For example, you wish to trade in Reliance on a quantity, say, 250 shares. Now if the price of Reliance is 2400Rs a share apiece, then you’ll need an amount of 6 lakh rupees, normally. In derivatives, you will require only 1.45 Lakhs to trade 250 shares. Thus, through derivatives, the capital to be put into is a fraction of the original. The disadvantage is only that the risk has now increased as these contracts are more volatile than the shares themselves. Though the exposure to loss is the same only, i.e. if Reliance went to zero, you will have the same loss as 6 lakhs. This is the benefit of going through a derivative contract.
Applications of derivatives:
After learning derivatives from a stock market training institute, people and organisations carry out following practises in the market:
- Short Selling:
- Hedging: It is a process used to minimise the risks of investments in times of correction to avoid losses.
- Profiting in consolidated markets: Through neutral strategies in derivatives, people can mint money if the instrument is range-bound. A regular person will probably suffer from the regular hitting of SL (Stop Hunting in such periods.
- Arbitrage: Making profits through trading by using price or value difference of the instruments in different segments is called Arbitrage.
The biggest advantage of Derivatives – Short Selling
When you put your money in the cash or equity markets for over 1 day, you make a profit only and only when the market moves upwards. Thus, when the markets fall, you can only sit and watch your profits reduce and do nothing. In derivatives, you can short the market instruments for over one day. Shorting is a process through which you can sell something first (taken on loan from a broker) and bought later. Through this, you can also make money when markets fall. As per SEBI rules, you can’t short for over 1 day in the cash markets, but in derivatives markets, you can. You can watch this video to learn more about short selling:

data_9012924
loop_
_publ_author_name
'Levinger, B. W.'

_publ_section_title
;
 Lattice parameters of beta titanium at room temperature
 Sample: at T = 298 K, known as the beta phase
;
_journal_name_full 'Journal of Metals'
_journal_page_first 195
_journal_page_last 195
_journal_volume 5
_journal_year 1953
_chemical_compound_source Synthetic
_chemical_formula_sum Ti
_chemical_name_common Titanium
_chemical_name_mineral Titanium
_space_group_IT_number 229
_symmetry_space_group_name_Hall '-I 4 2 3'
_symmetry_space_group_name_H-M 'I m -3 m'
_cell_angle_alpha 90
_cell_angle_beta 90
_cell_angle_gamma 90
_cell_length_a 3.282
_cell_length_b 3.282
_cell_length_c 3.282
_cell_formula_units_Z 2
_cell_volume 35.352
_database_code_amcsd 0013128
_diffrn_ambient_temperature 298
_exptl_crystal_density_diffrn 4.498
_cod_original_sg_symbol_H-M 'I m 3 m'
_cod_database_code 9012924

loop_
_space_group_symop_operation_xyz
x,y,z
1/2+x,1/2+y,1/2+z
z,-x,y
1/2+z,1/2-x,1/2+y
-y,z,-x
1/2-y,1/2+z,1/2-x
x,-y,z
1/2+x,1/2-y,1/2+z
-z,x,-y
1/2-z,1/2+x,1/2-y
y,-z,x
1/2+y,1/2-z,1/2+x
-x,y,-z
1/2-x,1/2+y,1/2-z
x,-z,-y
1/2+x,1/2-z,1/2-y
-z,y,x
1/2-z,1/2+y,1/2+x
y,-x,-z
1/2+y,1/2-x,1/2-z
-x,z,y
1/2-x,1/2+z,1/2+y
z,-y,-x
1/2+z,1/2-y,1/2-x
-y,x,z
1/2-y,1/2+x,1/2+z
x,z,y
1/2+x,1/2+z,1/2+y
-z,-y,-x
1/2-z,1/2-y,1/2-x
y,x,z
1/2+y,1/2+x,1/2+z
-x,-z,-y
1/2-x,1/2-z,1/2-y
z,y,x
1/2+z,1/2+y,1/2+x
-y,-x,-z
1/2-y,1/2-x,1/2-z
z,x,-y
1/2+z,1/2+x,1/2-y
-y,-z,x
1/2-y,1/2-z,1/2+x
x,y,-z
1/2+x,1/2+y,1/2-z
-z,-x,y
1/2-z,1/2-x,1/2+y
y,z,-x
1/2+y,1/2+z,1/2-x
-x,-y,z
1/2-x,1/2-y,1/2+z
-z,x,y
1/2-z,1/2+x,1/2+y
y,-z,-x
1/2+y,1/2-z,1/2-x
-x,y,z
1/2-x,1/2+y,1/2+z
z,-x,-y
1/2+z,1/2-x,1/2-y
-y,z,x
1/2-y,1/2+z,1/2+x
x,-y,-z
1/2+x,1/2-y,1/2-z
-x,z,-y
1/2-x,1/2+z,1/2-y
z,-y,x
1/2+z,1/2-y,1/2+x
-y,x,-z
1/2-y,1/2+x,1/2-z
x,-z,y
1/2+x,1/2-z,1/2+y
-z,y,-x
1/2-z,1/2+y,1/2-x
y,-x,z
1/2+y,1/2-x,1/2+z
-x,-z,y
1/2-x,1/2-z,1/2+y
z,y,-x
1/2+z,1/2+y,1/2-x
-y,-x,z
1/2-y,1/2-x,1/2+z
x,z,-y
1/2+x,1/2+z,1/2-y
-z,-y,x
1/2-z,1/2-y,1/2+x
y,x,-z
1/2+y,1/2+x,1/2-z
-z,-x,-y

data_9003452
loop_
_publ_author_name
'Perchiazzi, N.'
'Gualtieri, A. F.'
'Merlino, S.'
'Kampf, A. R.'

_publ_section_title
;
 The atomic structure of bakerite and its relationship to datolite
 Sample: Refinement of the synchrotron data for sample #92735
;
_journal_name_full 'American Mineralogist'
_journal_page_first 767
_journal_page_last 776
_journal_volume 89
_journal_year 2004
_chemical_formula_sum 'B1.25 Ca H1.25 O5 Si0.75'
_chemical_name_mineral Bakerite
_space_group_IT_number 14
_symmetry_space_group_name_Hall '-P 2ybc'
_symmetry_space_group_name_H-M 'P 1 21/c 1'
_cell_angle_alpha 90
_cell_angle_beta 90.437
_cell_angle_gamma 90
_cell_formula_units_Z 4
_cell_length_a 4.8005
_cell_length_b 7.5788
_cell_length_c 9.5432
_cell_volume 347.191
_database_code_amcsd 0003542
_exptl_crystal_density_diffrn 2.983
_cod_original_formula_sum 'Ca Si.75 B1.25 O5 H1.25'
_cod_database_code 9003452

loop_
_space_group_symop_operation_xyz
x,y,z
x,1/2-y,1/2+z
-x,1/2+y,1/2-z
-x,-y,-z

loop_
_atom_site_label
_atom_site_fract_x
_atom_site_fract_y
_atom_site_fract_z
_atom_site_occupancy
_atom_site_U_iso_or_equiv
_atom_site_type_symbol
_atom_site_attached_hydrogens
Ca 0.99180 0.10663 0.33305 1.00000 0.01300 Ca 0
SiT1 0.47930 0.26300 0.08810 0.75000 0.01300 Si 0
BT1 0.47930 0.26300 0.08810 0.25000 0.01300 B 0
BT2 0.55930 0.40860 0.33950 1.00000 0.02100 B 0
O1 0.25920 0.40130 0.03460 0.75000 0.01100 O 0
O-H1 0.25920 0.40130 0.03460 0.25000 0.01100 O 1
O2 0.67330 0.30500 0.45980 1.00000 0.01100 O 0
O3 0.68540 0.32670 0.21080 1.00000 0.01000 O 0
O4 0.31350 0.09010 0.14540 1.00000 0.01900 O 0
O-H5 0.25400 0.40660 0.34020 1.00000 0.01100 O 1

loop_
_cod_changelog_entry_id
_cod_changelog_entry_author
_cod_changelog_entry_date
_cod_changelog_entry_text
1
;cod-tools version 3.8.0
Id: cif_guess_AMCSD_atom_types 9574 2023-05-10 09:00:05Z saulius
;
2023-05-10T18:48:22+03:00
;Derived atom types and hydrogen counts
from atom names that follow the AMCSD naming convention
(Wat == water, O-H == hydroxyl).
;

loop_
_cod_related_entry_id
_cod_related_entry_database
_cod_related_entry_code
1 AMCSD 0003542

We have explained short selling strategies in the Cash and Derivatives segment, in-depth in our stock market technical analysis course.
Risks and drawbacks of derivatives:
Like every useful tool, derivatives have the following problems:
- Puts high risk on capital: Warren Buffet is not completely wrong. The derivatives seem to be a lucrative offer, but if not chosen wisely, they can wipe out your entire capital. Many small retail traders jump into this segment. They think they can trade in vast quantities with contracts of token amounts (technical name: premium) in a few thousands, and make tens of thousands. It may work a few times, but when the SL gets hit or the trade goes to loss, derivatives wipe their entire capital off. Some of them are so badly stuck, they have to take loans to clear the dues off.
- Liquidity: One of the biggest problems in derivatives is liquidity. Suppose you take a trade in derivatives and when you wish to close it, you don’t have enough people to buy/sell them to. This case of lack of sufficient players might lead to extreme price movements, resulting in an enormous loss.
Derivatives are a powerful tool, which when applied to a decent capital can work wonders. The only catch with derivatives is you should have proper knowledge about them and focus on capital preservation rather than appreciation as taught in stock market institutes in Noida like the Goela School of Finance.